Motus Station
The Columbia Motus Station at Moss-Waters Memorial Wildlife Area on Old Hwy 63 south of Stadium Blvd.

Sarah Kendrick, guest blog author, is the U.S. Fish and Wildlife Service Migratory Bird Biologist and MMN Telemetry Initiative Chair.

In my previous role as state ornithologist with the Missouri Department of Conservation (MDC), one of the grants that I led to increase Motus stations in the state, Midwest region, and the Neotropics was a U.S. Fish and Wildlife Service Competitive State Wildlife Grant with 9 other partners – state agencies, universities (many of whom are MMN members), and organizations like SELVA, a non-profit in Colombia dedicated to bird conservation efforts and learning more about bird migration. This grant is placing 60 new Motus stations across 8 Midwestern states and Mexico, Costa Rica, and Colombia and supports three Motus-tagging research projects.

One of these research projects was a partnership with MDC and SELVA to deploy 50 tags – 25 Motus tags on Golden-winged Warbler and 25 on Wood Thrush on the wintering grounds pre-migration. To execute this grant objective, I traveled to Costa Rica in early March to deploy as many tags as we could in a week with SELVA’s Nick Bayly and Costa Rican partner Paz Irola and Ernesto Carman. On the trip in a week, we tagged five Wood Thrush and four Golden-winged Warblers at various sites.

Bear with me for some continued background. In late 2021, a Motus station was purchased by Columbia Audubon Society in honor of Brad Jacobs and placed in Columbia, MO in partnership with the Missouri Department of Conservation. Brad Jacobs was the previous ornithologist at MDC and a major advocate for studying and investing in full life-cycle conservation, especially by state agencies via the Association of Fish and Wildlife Agencies’ Southern Wings Program; Brad passed away in May 2020. This Columbia Motus station was placed on December 30 (a news story about the effort was published by the Columbia Missourian) and awaited its first detection this spring.

20220305 095340This male Golden-winged Warbler was tagged in Costa Rica by SELVA and MDC and later detected on two Missouri Motus stations, including Columbia on May 8.The first detection came on May 8 – and it was a male Golden-winged Warbler that our group tagged on March 5 in Ernesto Carman’s bird-friendly coffee
farm, Finca Cristina. This bird has been detected twice in Missouri – first on May 1 on the Hurley station in southwest Missouri and the May 8 detection at Columbia. Not only are these detections mind-blowingly coincidental, but they also give us data on a seven-day stop-over on spring migration for this bird. The bird stopped in Missouri, possibly in Ozark forest, to refuel and regain energy along its journey north. Our strategy for taggingGWWA CR MO2022Pathway of Golden-winged Warbler detection on the Columbia Motus Station. Tagged on Mar. 5 in Costa Rica, detected on May 1 at Hurley station and May 8 at Columbia station. these birds pre-migration is to increase the probability of later detections as they move north toward our more numerous receives on spring migration since there are more Motus stations in the U.S. and Canada than down on the wintering grounds. Another goal of the southern Motus array is to capture potential movements of birds through our contiguous blocks of Ozark forest that we suspect are serving as stopover habitat for forest birds – these detections (and others) on our Motus stations are helping us to validate these assumptions with data.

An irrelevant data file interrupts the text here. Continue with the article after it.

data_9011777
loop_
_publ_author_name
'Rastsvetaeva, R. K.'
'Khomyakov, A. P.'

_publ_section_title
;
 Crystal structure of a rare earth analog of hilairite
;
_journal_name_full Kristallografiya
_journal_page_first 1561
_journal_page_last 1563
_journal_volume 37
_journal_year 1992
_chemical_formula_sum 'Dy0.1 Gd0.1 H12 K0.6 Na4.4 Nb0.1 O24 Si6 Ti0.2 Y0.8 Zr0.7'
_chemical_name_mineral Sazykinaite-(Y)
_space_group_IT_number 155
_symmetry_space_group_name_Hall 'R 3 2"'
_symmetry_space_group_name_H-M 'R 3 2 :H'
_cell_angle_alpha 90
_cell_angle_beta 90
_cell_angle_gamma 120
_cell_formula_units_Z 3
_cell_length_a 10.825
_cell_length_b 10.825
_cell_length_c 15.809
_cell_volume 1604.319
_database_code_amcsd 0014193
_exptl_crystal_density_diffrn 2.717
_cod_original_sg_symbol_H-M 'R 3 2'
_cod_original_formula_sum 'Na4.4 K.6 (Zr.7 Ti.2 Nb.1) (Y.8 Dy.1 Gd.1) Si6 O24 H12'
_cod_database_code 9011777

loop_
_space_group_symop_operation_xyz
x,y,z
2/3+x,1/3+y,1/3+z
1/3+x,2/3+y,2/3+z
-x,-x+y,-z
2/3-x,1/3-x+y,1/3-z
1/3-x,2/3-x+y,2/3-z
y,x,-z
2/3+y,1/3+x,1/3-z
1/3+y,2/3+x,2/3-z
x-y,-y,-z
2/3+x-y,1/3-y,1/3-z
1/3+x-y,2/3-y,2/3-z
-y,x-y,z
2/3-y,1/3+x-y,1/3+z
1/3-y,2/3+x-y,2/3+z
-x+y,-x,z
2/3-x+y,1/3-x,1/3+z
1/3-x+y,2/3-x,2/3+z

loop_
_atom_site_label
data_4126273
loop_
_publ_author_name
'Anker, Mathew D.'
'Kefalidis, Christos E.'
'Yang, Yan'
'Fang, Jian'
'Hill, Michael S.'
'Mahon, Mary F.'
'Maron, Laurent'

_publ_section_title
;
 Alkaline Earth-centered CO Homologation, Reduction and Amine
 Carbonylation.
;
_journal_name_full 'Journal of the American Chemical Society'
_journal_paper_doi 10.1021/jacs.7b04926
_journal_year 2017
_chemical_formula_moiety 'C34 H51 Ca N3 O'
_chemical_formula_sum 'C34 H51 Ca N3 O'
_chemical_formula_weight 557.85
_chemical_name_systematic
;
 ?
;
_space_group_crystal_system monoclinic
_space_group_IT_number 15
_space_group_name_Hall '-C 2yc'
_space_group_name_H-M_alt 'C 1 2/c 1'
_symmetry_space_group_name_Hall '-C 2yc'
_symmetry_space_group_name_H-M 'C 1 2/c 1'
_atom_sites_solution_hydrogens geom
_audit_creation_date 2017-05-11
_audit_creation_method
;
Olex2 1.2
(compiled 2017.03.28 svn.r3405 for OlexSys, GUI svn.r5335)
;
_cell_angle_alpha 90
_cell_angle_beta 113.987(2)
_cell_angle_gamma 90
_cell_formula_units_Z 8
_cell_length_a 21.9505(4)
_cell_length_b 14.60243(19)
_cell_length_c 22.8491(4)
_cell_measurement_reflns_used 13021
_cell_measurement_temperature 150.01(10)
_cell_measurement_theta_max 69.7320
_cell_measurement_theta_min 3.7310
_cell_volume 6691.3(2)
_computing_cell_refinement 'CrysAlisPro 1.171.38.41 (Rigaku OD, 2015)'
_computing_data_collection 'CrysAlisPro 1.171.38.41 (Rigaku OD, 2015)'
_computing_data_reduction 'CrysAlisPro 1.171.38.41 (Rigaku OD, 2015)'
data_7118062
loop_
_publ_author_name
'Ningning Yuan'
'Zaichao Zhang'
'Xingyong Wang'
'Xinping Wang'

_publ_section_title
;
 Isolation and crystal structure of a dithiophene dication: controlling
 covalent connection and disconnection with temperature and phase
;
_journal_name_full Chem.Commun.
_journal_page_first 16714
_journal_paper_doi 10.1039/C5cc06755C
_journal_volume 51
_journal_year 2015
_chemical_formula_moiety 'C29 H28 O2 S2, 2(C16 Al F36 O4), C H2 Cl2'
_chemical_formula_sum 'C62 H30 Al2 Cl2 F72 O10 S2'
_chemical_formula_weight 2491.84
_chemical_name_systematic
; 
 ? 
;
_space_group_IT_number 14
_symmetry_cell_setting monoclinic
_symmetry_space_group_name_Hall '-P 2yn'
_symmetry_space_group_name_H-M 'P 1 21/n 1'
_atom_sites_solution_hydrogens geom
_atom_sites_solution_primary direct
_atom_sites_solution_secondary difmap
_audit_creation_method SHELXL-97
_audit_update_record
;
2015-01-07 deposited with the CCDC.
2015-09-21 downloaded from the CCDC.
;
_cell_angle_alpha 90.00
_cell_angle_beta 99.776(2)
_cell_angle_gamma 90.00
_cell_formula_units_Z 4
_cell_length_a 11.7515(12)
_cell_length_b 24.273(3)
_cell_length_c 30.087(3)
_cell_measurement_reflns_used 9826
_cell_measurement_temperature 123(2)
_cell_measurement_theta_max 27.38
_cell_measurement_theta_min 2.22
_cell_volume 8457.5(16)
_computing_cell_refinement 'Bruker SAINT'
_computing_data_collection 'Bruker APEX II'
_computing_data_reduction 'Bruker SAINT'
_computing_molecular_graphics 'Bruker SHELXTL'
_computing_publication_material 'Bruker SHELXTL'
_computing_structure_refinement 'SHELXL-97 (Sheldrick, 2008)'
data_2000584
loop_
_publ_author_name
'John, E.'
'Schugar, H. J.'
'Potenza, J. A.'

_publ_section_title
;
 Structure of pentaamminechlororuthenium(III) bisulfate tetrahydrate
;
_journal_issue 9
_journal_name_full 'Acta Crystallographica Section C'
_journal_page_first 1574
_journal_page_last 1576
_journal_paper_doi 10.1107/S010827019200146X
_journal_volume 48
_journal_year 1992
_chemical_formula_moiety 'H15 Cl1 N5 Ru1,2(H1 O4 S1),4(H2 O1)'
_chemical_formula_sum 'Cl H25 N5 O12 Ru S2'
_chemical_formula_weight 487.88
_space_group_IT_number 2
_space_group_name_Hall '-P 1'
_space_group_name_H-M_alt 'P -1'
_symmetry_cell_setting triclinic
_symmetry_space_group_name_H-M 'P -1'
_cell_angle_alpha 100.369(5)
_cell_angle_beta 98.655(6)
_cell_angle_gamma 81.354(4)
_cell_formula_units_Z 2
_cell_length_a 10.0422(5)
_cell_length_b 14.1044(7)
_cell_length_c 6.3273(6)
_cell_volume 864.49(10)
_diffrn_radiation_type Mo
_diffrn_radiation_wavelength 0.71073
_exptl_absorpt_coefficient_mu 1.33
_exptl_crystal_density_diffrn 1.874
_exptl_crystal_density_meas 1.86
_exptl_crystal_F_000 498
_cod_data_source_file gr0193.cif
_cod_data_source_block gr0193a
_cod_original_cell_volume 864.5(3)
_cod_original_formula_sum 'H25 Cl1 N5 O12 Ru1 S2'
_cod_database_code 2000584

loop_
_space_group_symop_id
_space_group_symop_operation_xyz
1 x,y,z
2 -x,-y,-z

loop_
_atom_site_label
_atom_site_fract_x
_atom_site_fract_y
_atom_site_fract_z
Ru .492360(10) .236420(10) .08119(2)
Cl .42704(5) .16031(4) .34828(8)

A second male Golden-winged Warbler that partners Paz Irola and Ernesto Carman tagged after our team left Costa Rica has been detected at another Motus station in Missouri at the MDC Southwest Regional Office in Springfield on April 29; that bird was tagged March 29 in Costa Rica.

A third male that our group caught and processed on March 5 was also detected in Iowa on May 12 on a new station funded by the C-SWG and placed by partner Anna Buckardt Thomas!

And finally, a female Golden-winged Warbler that Paz and Ernesto tagged in late February was detected just days ago in northern Missouri.

These detections provide further evidence that the more Motus stations you have across the landscape in strategic arrays, the more we can learn about migration ecology and more tags will be deployed with across that network together.